Most small businesses based in the UK are missing out on the boom in mobile shopping by not having websites that are fully optimised for visits from smartphones and tablets, new research suggests.
Overall consumer appetite for mobile shopping is growing quickly: the estimated annual spend on mobile nearly doubled from £13.5bn to £27bn from 2016 to 2017 and it is estimated to hit £43bn by 2020, a survey from Paypal has found.
The research reveals a growing gap between online shoppers’ mobile preferences and what small businesses are offering, which could be costing them potential sales.
Mobile shopping growth is outstripping overall online spending by four to one in the UK and this trend looks set to continue, with 30% of Brits expecting to use their smartphones to shop more often in the next 12 months, rising to 44% for 16 to 25-year olds.
Mobile devices are already central to today’s shopping experience with 59% of millennials browsing for new purchases on their smartphone every day, Paypal said.
Despite this, only 18% of UK small businesses have a website that is friendly for mobile devices, an increase of just 1% on 2016.
This figure is likely to be a result of businesses’ reluctance to adapt, with 33% respondents in the Paypal survey saying they don’t need a business site because they ‘do well enough as it is’.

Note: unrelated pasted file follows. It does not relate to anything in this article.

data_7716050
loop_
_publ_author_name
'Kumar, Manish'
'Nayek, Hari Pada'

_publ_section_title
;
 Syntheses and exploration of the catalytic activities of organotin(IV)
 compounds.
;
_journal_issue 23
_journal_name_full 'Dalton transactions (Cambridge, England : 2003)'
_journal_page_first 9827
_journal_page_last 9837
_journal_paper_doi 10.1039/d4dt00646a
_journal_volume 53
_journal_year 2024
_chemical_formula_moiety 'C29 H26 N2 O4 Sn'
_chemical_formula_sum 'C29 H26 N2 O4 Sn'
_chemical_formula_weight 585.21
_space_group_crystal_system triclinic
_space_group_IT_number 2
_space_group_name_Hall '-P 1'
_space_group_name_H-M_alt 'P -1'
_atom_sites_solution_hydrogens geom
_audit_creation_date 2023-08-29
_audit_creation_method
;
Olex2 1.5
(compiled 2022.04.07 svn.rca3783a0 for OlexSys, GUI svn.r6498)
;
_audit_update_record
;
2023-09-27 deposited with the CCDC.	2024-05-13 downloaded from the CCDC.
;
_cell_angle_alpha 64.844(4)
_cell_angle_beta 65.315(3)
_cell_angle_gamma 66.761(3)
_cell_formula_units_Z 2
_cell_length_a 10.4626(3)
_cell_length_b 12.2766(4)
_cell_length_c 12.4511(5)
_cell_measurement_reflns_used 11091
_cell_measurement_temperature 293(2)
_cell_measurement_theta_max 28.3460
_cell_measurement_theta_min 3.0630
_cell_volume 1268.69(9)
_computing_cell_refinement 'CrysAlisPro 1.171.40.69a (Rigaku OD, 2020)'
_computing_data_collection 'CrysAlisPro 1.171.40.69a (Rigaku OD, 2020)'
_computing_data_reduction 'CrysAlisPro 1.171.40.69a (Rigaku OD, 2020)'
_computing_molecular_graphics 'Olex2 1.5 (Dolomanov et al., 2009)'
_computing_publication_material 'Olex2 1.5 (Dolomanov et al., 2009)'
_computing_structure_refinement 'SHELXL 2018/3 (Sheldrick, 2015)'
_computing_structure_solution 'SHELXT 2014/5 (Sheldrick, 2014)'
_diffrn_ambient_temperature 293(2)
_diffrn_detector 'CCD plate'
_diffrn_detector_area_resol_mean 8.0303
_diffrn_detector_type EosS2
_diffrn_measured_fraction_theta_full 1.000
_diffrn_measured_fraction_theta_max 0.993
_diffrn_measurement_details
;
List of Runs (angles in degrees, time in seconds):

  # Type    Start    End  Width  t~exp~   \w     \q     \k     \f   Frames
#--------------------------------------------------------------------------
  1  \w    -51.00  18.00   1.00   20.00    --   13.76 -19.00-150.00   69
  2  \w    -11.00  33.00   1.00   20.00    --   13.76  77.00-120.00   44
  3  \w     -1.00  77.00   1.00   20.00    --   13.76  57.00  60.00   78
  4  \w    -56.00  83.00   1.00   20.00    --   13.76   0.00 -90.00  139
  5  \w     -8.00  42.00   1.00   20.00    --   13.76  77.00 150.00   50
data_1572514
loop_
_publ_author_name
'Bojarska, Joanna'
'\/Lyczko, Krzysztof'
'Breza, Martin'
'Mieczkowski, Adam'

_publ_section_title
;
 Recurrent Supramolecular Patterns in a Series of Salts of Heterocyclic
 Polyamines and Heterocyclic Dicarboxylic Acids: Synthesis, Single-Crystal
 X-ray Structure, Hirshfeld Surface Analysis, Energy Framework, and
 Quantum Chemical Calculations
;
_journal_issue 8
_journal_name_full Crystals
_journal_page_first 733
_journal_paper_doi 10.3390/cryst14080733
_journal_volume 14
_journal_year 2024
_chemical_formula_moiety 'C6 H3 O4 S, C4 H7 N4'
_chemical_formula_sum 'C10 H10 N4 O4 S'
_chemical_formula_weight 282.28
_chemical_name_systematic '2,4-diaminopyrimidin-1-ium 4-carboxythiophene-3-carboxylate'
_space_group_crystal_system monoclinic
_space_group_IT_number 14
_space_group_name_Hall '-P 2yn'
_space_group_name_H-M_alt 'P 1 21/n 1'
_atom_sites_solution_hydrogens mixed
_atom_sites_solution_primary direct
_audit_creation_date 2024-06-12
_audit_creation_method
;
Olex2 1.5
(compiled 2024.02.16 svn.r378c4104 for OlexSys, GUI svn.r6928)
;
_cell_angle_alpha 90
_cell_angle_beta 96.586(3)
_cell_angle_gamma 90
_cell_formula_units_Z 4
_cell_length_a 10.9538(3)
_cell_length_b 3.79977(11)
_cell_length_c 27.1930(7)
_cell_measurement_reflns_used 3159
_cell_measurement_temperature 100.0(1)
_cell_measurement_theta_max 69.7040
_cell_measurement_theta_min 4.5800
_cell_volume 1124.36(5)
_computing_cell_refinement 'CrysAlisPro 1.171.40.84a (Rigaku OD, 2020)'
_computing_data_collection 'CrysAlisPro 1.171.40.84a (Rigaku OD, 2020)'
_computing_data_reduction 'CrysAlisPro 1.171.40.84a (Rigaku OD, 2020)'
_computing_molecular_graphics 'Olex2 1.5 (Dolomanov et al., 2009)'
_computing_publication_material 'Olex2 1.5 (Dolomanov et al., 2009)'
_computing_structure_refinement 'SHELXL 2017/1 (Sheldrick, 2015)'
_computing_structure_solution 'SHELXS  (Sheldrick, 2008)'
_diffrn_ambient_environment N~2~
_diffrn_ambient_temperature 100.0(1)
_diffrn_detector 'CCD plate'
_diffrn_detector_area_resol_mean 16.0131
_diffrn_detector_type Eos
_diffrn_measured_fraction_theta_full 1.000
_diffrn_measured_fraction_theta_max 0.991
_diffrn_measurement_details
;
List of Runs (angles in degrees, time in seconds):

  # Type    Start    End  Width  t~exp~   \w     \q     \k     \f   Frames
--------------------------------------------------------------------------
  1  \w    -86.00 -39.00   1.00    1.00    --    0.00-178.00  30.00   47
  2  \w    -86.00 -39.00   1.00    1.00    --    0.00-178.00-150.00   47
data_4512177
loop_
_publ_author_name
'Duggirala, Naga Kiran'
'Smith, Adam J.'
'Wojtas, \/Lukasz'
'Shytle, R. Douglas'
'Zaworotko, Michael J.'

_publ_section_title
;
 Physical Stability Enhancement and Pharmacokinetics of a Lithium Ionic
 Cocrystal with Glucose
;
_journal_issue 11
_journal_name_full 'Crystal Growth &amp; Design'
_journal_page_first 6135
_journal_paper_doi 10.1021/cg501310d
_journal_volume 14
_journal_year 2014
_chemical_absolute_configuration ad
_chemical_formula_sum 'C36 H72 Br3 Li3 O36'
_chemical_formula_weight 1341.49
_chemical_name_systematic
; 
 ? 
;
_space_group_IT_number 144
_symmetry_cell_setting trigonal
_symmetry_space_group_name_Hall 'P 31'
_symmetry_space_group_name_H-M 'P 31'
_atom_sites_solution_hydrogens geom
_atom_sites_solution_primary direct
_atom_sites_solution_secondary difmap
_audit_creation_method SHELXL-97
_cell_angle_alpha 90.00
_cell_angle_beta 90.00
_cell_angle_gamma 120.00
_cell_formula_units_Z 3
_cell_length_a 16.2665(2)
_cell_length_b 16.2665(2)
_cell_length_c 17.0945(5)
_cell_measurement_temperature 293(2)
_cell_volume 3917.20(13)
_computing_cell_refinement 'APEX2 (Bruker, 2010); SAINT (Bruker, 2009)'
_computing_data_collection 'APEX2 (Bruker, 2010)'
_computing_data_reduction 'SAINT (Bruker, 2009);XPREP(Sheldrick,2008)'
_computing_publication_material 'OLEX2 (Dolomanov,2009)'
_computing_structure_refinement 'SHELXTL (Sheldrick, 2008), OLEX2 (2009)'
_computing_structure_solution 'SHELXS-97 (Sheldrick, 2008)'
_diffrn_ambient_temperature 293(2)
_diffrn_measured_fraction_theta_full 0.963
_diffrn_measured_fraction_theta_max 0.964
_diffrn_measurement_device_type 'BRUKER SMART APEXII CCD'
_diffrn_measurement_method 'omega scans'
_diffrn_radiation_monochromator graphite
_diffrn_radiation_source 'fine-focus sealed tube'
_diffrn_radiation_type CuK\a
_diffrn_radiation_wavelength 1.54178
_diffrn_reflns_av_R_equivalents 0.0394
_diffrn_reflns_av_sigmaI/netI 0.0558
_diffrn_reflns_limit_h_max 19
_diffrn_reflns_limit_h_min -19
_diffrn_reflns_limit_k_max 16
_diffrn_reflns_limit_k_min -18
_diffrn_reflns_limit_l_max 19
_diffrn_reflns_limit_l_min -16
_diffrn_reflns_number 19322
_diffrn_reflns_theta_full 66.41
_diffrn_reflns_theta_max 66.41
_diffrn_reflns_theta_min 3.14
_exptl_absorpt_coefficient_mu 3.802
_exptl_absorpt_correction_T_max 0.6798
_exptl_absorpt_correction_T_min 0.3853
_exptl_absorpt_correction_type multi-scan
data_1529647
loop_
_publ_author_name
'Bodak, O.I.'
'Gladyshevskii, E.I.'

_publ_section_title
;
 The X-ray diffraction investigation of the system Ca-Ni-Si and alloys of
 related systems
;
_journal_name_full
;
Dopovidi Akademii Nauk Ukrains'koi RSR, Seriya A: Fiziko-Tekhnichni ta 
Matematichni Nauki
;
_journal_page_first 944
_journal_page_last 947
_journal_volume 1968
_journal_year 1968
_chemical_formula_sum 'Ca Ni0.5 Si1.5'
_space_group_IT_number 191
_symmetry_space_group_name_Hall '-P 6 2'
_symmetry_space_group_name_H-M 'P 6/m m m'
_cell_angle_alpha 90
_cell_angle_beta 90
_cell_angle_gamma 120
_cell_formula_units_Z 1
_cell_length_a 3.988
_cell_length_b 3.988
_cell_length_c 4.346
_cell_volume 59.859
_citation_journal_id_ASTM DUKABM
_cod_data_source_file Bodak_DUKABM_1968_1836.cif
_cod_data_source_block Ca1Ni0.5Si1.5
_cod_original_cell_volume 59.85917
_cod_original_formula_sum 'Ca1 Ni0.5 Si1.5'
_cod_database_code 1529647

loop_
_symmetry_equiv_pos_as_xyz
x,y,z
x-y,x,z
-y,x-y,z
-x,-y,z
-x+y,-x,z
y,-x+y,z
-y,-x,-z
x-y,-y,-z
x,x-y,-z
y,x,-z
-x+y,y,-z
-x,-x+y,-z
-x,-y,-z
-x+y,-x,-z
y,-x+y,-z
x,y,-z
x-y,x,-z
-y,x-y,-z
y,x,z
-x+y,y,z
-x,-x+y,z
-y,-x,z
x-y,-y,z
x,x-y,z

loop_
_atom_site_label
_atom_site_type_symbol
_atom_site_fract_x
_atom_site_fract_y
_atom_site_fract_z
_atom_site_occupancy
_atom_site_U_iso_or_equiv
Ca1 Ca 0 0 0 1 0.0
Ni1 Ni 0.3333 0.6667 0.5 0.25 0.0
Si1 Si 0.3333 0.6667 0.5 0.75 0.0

Commenting on the findings, Nicola Longfield, director of small business at PayPal UK, said: “With mobile web browsing overtaking desktop for the first-time last year, it is more important than ever that businesses adapt. Bridging the gap between customer expectation and what businesses are offering need not be daunting. There are small changes businesses can make to give themselves a boost, and the top item should be making websites more mobile friendly for smartphone or tablet. Shoppers are increasingly frustrated by websites which require them to pinch the screen to zoom in and scroll endlessly to find miniature checkout buttons.
“Knowing your customer is all-important. The profile of a UK mobile shopper is very similar to an online shopper, so it really is a case of fine-tuning business practices to make the most of customers’ habits. This could be sharing promotions on customers’ favourite social channels, scheduling marketing emails to coincide with peak mobile shopping times, or simply offering recognisable payment options to give shoppers that extra confidence in their purchases.”